As a long, snow-laden February looms over the world’s ongoing COVID crisis, what else to do with all our free time but watch the best newly-released stories that can carry us, one to the next, until vaccination time? There’s a little something on offer for every conceivable taste this month; foreign and domestic, adaptations and original tales, starring everyone from A-listers and favorites to virtual unknowns. Stay warm, stay safe, and stay entertained with this eclectic mix.
Malcolm & Marie
February 5, 2021 (Netflix)
Directed and written by Sam Levinson (Euphoria, Assassination Nation, Another Happy Day); starring Zendaya (Spider-Man: Far from Home, Euphoria, The OA) and John David Washington (Tenet, BlacKkKlansman). Two of the world’s most talented, gorgeous people take on a relationship playing out in real time, based on (jumping off from) a moment in Levinson’s own life. The leads are so compelling that it almost doesn’t matter what the movie is about–we just want to hone in on the pair’s incredible electricity.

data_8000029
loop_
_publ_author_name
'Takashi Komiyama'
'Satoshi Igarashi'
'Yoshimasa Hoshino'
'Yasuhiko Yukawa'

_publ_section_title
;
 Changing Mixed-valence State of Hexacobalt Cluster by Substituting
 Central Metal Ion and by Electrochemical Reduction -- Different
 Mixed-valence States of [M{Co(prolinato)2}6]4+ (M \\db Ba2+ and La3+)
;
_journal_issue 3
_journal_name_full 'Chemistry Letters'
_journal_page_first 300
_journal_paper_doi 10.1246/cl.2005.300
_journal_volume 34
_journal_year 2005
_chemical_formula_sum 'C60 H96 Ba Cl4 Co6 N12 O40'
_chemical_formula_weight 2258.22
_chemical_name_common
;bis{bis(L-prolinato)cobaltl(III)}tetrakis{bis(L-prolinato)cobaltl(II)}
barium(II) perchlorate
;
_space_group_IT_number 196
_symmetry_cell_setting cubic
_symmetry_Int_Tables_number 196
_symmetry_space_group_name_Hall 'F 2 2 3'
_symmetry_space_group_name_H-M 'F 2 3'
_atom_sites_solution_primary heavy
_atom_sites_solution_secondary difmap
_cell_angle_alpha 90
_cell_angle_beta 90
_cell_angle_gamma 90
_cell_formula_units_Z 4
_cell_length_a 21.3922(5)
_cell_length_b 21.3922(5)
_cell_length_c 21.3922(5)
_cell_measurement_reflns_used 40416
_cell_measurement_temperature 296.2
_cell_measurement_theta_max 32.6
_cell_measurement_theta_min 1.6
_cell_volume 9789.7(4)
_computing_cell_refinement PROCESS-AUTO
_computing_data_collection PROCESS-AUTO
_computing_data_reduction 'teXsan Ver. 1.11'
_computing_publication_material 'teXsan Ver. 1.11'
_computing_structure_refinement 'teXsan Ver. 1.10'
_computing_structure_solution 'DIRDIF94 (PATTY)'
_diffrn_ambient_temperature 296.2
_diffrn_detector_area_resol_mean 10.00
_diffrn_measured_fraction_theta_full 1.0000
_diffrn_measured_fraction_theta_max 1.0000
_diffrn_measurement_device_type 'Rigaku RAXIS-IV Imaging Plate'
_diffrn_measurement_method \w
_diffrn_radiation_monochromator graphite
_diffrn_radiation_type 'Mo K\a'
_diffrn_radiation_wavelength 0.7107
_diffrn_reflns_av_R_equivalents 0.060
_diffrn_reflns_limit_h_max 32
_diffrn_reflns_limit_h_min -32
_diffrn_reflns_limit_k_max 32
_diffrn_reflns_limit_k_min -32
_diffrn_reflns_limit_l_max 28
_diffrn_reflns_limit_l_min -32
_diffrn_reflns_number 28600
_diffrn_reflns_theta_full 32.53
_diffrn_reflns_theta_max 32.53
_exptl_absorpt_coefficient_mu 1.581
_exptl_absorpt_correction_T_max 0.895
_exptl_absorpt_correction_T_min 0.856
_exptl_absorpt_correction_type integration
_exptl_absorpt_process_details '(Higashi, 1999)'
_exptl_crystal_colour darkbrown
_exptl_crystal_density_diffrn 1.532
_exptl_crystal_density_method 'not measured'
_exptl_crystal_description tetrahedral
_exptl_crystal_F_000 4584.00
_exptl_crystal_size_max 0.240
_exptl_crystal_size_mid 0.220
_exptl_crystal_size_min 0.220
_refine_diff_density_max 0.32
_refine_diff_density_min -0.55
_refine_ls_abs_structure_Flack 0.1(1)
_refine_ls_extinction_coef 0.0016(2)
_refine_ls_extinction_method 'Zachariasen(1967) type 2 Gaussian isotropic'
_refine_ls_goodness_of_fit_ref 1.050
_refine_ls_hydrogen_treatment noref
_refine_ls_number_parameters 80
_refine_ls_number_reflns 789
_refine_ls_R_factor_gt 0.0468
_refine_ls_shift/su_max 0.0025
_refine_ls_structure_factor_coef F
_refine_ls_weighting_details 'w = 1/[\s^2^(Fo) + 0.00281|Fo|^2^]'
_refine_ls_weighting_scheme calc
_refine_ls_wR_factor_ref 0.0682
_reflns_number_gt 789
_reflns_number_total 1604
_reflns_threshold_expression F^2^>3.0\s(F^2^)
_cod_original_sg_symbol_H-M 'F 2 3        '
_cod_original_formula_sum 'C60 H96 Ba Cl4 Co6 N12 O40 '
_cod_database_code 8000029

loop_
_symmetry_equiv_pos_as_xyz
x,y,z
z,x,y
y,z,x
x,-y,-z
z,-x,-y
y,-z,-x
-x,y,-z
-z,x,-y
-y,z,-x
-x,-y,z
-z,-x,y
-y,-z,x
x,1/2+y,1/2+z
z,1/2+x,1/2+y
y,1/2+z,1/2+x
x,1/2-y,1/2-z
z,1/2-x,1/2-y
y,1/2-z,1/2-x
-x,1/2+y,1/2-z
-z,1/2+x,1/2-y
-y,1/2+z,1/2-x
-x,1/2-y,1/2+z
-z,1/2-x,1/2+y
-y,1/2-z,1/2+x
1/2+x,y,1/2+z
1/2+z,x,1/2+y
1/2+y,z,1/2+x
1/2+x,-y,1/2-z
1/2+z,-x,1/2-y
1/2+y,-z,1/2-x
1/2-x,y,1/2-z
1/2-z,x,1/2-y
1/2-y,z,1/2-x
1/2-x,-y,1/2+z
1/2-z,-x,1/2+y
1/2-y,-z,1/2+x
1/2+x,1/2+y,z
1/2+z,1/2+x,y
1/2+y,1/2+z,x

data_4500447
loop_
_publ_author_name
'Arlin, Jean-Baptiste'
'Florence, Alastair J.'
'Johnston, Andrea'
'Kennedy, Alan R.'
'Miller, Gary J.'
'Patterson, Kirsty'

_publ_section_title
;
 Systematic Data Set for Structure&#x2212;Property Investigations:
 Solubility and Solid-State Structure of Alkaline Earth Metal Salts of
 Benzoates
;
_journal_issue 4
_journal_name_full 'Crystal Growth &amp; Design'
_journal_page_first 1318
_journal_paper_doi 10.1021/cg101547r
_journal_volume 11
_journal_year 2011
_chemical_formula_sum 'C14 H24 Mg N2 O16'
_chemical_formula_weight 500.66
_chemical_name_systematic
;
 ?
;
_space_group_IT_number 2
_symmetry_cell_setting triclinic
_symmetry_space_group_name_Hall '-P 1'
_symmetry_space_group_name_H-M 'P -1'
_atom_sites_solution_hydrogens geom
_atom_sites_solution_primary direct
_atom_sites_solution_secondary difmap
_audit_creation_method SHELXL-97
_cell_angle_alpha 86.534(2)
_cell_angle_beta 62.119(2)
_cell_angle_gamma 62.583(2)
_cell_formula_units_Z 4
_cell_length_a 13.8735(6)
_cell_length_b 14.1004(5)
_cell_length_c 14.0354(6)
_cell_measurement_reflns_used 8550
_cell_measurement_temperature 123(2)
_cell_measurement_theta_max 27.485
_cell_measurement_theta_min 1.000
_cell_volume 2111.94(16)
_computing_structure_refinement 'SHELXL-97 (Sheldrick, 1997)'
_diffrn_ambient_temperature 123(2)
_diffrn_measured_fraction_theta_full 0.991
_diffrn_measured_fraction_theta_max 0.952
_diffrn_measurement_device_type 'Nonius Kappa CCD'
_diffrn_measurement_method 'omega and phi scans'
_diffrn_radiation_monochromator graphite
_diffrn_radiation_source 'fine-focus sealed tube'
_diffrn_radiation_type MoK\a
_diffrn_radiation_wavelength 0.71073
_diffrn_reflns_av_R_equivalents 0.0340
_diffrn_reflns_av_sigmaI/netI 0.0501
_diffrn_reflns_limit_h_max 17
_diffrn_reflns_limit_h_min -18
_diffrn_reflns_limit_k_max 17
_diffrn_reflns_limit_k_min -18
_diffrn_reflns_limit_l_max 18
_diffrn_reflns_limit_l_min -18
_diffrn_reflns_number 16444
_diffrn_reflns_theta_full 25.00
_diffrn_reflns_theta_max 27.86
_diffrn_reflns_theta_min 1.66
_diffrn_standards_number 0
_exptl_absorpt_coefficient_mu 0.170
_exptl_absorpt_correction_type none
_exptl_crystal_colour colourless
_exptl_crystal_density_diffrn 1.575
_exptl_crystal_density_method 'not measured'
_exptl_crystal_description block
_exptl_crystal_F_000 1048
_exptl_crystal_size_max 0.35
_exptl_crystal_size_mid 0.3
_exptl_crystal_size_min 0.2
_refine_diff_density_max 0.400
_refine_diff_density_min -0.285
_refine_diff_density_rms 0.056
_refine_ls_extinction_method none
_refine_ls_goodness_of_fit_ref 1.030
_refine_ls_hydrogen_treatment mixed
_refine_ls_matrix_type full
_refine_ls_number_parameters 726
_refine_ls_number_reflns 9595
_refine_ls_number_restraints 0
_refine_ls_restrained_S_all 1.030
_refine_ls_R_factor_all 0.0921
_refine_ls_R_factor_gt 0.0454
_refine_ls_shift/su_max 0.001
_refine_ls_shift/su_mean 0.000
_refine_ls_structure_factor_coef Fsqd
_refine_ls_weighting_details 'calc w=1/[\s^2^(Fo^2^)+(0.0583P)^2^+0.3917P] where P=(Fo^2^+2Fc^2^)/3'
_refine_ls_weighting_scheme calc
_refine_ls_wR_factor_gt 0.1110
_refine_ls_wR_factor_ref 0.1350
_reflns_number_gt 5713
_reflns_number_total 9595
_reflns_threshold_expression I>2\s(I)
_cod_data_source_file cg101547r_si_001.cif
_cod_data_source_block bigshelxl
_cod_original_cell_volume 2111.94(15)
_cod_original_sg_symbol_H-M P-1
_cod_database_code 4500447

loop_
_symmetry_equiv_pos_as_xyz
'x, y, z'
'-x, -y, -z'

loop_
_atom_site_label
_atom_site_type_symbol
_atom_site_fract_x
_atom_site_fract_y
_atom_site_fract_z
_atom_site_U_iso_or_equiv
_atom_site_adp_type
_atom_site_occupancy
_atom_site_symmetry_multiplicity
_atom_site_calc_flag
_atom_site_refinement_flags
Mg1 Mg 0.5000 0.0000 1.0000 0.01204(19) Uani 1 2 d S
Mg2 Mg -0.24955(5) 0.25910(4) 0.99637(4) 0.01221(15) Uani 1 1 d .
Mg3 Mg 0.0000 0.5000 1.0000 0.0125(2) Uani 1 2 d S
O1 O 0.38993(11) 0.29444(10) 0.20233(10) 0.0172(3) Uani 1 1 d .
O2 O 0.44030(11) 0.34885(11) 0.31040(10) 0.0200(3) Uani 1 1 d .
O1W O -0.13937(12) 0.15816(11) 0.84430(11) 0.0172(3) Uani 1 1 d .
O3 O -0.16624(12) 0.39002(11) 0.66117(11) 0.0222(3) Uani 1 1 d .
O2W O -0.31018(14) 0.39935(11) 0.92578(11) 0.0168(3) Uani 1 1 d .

February 5, 2021 (Theaters, VoD)
Directed by Chad Hartigan (This Is Martin Bonner); written by Aja Gabel and Mattson Tomlin starring Olivia Cooke, Jack O’Connell, Raúl Castillo, and Soko. What if our pandemic caused major memory loss, too? This science-fiction outing takes reality a step further, adding governmental conspiracy, and injecting emotion through the lens of a young couple trying to keep from falling apart as a virus eats away their shared history.
February 5, 2021 (Theaters, VoD)